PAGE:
Between a lack of access, insufficient supplies, and inconsistent or inaccurate results, testing for SARS-CoV-2, the virus that causes COVID-19, remains a very controversial and confusing issue. Here’s a breakdown of the key concepts based on the evidence we have today.
Terminology (Mahutte, 2019)
There are several terms that you should understand that help describe the accuracy of a test, or its ability to measure what it was designed to measure.
- Sensitivity is the probability that an individual with the disease will test positive; high sensitivity will not miss patients who have the disease and decreases the risk of false negative results.
- Specificity is the probability that an individual without the disease will test negative; high specificity will infrequently provide a positive result in patients who do not have the disease and decreases the risk of false positive results.
An ideal test will be both highly sensitive and specific, yielding very few false positive and false negative results. In addition, the predictive value of a test is the proportion of positive and negative results that can be expected depending on the prevalence of a disease within a population. For example, a patient with a positive test is more likely to truly have the disease if the patient lives in an area, or belongs to a population, with a high prevalence of the disease.
A diagnostic test will indicate whether an individual has a current
, active infection with the SARS-CoV-2 virus. There are two types available – molecular and antigen testing.
Molecular Test (U.S. Food and Drug Administration [FDA], 2020a)
- Molecular tests detect the presence of genetic material of the virus. Examples include:
- Nucleic acid amplification test (NAAT)
- Reverse transcription polymerase chain reaction (RT-PCR) test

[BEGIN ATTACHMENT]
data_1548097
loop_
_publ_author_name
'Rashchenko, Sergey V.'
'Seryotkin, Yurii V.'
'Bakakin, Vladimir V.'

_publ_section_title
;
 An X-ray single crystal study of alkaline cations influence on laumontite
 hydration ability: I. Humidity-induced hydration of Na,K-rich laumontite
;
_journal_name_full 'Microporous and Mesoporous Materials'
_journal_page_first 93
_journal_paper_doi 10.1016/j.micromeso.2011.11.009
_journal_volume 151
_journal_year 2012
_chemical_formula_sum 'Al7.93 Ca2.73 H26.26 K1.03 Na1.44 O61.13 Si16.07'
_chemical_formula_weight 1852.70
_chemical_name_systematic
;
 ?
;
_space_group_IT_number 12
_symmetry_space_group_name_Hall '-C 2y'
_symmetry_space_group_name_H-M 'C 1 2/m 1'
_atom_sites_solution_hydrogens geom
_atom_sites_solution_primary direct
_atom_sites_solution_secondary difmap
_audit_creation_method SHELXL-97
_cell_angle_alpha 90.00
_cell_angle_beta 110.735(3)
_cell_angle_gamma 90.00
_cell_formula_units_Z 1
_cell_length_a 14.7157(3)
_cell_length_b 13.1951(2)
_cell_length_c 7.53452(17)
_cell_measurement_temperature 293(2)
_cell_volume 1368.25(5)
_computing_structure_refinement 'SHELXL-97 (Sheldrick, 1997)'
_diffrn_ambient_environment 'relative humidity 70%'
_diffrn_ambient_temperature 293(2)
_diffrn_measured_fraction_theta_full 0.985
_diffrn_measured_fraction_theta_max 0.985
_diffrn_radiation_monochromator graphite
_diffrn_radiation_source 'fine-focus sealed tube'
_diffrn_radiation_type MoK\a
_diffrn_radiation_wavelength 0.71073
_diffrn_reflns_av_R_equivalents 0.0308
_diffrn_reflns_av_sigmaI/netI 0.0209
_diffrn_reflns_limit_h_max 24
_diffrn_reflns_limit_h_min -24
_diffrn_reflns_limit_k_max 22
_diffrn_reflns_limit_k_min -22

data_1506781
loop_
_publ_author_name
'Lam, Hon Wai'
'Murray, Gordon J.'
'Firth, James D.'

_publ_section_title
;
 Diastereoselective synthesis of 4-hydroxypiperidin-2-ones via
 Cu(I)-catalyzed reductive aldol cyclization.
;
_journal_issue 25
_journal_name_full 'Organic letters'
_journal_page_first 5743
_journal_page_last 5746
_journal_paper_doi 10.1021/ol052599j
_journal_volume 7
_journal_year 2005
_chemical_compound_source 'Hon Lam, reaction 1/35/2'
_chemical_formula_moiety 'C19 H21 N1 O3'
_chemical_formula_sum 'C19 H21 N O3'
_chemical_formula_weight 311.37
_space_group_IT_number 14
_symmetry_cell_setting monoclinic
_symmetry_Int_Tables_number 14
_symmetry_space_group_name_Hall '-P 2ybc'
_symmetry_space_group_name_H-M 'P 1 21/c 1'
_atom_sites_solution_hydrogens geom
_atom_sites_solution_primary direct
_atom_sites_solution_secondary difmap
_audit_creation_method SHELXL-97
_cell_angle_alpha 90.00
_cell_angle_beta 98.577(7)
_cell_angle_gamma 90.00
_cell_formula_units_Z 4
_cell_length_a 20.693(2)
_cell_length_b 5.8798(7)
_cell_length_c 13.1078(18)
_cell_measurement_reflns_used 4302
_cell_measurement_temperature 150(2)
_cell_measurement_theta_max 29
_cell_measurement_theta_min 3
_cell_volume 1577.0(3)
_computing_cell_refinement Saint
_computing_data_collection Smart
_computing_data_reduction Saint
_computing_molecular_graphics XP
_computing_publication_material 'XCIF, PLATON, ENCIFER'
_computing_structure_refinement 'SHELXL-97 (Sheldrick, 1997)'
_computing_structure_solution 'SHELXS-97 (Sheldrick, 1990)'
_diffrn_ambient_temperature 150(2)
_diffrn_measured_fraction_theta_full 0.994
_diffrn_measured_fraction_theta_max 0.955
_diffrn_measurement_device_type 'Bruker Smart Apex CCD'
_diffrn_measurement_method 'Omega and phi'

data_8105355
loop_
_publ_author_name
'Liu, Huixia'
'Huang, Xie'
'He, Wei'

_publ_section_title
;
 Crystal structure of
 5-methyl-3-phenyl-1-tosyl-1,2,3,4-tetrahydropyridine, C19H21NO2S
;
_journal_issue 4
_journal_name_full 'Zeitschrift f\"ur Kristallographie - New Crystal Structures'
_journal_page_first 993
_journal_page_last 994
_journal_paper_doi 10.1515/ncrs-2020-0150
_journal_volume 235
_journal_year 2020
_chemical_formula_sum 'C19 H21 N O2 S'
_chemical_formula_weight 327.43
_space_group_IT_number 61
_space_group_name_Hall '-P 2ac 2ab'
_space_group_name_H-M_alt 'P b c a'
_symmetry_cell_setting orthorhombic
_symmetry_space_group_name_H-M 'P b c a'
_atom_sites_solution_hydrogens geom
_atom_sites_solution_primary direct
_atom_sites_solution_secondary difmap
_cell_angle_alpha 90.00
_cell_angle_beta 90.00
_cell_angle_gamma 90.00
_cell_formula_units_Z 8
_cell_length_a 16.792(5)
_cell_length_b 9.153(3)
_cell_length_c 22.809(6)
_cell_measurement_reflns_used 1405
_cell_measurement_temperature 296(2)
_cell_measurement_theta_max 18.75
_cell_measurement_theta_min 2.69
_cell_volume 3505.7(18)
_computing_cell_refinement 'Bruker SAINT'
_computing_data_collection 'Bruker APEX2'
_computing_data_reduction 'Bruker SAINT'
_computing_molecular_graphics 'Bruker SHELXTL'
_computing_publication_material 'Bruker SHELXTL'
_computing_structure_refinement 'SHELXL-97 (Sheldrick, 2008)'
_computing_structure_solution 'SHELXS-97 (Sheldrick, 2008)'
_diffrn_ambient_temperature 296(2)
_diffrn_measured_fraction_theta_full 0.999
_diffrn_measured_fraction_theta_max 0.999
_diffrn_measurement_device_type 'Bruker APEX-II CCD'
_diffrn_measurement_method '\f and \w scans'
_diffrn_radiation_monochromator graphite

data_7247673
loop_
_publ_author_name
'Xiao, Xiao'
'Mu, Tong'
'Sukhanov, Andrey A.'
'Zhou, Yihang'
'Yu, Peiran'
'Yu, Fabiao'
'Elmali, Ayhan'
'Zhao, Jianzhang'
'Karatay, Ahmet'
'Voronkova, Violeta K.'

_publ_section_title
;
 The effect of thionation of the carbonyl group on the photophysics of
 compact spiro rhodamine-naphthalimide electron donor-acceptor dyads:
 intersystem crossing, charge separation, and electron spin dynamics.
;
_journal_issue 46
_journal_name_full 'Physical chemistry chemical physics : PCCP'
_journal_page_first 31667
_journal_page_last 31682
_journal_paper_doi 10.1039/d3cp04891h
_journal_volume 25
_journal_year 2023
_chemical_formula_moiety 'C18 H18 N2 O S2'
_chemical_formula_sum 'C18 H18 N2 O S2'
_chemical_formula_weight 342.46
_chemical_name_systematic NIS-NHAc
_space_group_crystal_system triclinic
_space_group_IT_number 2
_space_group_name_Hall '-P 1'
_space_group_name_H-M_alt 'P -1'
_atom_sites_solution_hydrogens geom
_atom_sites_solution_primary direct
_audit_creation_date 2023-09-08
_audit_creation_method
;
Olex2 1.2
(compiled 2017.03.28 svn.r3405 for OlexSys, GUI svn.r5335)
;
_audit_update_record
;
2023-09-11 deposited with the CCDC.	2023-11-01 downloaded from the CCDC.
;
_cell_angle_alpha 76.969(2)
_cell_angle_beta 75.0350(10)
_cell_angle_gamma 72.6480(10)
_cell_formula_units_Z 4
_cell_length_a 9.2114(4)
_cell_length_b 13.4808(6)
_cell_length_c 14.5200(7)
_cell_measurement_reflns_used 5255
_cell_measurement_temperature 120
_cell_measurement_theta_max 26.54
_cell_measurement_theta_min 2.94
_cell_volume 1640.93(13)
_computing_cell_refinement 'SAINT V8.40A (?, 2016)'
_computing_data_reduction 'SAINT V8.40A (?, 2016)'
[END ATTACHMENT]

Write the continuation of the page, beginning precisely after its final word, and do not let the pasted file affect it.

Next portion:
- Specimen sources:
- Nasopharyngeal swab (preferred)
- Oropharyngeal swab
- Blood sample
- Stool sample
- The test is reasonably sensitive and specific, but laboratory analysis takes time.
- Positive results are typically verified with a confirmatory test.
- Negative results may be unreliable due to several factors:
- When the sample was obtained; peak viral shedding is unknown and the virus may not start replicating for a few days after the initial exposure, thus a sample collected too soon may not detect the virus (false negative result).
- Poor sampling procedure.
- Incorrect supplies; the swab should be made of Dacron or polyester material and placed in a viral transport medium.
- Delays in delivering the specimen to the lab.
- Molecular testing of respiratory tract samples is the recommended method to identify and confirm COVID-19 cases (World Health Organization [WHO], 2020).
Antigen Test (FDA, 2020a)
- Antigen tests detect the presence of viral proteins and are used in acute or early infection as the antigen is detected when the virus is actively replicating.
- Known as rapid diagnostic tests (RDT), these tests are not as sensitive as molecular tests.
- Positive results are highly accurate.
- Negative results do not rule out infection and may necessitate confirmation with a molecular test prior to making treatment decisions.
- Based on similar RDTs for influenza, the sensitivity may vary from 34% to 80%.
- Over 50% of patients with COVID-19 may be missed
- False positive results may occur if the tests detect other coronaviruses such as those that cause the common cold.
- Factors affecting test reliability include (WHO, 2020):
- Time from onset of illness
- Concentration of virus in the specimen
- Quality of the specimen collected
- How the specimen is processed
- Accuracy of the formulation of reagents in the test kits
- Rapid results within minutes; if ample concentration of the virus is detectable, it will bind to antibodies on the test strip and change color within 30 minutes.
- Can be manufactured at a lower cost than PCR tests.
- May be scaled to test millions of individuals per day due to simple design.
- Specimen sources:
- Nasopharyngeal swab
- Nasal swab
- While the FDA recently issued an emergency use authorization (EUA) for a COVID-19 antigen test (FDA, 2020b), the WHO (2020) does not currently recommend the use of antigen-detecting RDTs for patient care at this time. Based on current evidence, the WHO recommends these tests in research settings only.
An antibody test will indicate whether an individual had a previous
infection even if the individual was asymptomatic.